Daughter (she has no given name in the film) isn't totally sure, though. She runs off to visit her godmother, the Lilac Fairy (Delphine Seyrig), who informs her that under no circumstances should she marry her father. She tells the daughter to stall him by asking for a series of increasingly elaborate dresses (the colors of weather, the moon, and then the sun), which he delivers accordingly. Finally, they must play their final card: the daughter asks for the skin of the prize donkey. "My banker?" exclaims the king. But he consents, and following this ultimate show of love, the Lilac Fairy tells daughter to flee, wearing the donkey skin as a disguise.
She hides out in a neighboring kingdom, disguised as Donkey Skin the pig feeder, where she catches the eye of the prince (Jacques Perrin). From there, it's a matter of time until the happy ending we all know is coming arrives. If one wants to find fault, it could be argued that there is no real suspense to any of the goings-on here, as we know in a general sense exactly how things are going to play out. The pleasure, however, is in getting there, and there is much to admire in here.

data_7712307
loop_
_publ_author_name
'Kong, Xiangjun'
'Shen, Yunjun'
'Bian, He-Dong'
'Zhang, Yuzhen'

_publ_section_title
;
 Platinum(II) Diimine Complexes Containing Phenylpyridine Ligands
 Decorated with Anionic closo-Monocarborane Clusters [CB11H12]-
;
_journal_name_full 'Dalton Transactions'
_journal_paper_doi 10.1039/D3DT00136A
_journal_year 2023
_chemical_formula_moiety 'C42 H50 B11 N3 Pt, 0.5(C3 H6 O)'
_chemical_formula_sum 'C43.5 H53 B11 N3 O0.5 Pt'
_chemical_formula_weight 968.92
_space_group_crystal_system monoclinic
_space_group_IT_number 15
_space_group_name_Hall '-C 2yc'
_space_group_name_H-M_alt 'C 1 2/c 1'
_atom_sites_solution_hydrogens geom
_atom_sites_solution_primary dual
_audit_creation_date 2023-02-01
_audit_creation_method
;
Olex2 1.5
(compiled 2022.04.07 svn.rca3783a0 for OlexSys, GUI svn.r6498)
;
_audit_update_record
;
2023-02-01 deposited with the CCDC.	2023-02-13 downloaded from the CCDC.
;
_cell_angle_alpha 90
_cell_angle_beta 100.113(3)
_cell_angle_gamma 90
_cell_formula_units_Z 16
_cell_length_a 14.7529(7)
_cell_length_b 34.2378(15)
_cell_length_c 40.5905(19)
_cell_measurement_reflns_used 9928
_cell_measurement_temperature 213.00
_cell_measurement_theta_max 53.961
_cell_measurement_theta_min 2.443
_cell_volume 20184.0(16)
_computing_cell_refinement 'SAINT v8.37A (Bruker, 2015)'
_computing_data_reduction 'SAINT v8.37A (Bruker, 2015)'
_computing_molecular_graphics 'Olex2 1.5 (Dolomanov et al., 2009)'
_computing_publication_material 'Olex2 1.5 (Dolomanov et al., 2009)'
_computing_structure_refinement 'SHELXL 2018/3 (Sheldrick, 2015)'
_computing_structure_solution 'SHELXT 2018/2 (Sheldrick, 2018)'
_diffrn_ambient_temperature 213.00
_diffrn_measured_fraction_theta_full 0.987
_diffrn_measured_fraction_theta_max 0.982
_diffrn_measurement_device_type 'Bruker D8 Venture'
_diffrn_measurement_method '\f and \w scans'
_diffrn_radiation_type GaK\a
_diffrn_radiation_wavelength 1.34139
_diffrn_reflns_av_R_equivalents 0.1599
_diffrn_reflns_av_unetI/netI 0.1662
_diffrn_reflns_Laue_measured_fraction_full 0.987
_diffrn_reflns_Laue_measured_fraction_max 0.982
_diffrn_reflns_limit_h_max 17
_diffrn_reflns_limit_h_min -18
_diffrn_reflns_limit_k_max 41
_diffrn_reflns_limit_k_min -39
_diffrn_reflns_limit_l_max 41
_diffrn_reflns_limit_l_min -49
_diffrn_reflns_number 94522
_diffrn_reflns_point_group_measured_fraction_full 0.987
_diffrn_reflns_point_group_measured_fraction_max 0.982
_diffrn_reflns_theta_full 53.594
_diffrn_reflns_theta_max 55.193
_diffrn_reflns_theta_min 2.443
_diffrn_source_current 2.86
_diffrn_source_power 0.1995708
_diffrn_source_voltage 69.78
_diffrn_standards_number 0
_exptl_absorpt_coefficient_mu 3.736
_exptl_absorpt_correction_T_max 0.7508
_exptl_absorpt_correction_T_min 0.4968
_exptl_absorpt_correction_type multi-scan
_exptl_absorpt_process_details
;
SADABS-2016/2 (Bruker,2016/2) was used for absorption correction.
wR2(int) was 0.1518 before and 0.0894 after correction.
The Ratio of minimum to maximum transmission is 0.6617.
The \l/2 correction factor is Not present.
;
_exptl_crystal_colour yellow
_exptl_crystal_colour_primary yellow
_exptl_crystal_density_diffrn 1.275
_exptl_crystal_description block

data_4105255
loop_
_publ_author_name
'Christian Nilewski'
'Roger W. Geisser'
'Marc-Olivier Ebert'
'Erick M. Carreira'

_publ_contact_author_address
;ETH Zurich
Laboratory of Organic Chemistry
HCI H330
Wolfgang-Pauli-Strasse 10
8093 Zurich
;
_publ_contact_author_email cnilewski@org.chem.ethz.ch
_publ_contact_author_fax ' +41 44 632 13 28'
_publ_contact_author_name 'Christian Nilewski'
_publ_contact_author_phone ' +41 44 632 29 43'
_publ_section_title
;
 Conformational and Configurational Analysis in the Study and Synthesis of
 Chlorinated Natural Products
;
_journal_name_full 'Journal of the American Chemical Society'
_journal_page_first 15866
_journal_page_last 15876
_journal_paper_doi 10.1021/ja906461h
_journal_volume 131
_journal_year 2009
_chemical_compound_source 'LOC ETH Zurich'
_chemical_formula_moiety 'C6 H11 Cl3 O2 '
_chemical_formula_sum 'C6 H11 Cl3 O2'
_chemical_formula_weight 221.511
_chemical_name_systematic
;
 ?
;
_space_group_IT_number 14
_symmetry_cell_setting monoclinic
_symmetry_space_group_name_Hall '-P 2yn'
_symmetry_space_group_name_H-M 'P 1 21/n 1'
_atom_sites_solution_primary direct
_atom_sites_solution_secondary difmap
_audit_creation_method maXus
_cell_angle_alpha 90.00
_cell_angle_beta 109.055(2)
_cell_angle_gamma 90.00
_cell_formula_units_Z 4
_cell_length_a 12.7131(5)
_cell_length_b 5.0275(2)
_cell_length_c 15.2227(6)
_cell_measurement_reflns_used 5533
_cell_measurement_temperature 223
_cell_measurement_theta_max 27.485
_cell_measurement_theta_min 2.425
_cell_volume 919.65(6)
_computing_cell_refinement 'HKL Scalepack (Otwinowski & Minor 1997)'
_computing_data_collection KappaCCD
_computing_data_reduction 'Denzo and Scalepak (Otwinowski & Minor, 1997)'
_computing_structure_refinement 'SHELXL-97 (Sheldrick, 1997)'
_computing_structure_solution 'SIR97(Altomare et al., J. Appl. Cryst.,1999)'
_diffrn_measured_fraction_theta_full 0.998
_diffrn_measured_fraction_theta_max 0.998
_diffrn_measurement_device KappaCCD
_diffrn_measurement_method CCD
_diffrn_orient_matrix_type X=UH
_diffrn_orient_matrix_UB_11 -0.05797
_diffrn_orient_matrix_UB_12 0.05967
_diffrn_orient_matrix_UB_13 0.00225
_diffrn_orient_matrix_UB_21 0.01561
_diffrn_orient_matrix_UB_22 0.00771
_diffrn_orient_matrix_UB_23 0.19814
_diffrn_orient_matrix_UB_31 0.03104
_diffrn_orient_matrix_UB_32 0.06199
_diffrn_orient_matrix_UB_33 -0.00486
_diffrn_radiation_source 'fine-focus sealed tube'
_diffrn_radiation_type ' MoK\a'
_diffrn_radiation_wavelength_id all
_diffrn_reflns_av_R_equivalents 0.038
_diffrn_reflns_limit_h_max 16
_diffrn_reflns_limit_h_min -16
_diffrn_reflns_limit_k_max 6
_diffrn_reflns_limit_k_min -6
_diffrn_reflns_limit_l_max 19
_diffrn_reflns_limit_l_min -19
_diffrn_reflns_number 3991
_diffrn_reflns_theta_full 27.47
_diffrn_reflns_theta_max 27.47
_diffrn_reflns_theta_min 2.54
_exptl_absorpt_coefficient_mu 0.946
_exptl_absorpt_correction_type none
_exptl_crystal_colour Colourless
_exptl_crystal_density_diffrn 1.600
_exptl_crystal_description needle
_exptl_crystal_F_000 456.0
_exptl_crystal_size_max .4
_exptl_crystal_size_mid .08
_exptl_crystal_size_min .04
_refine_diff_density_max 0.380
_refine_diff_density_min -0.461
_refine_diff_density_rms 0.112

To begin with, the film features rich art direction; take the two royal courts. The king's court is decorated in a blue-dominated color scheme, with palace lackeys in blue bodypaint, blue-painted horses, and blue-painted living statues in the castle that move with the action. The Prince's palace is similar, except it has a red color scheme. Costuming is similarly elaborate, with Deneuve being the recipient of some remarkable dresses. Seyrig is outfitted in a silky maze of material befitting a fairy.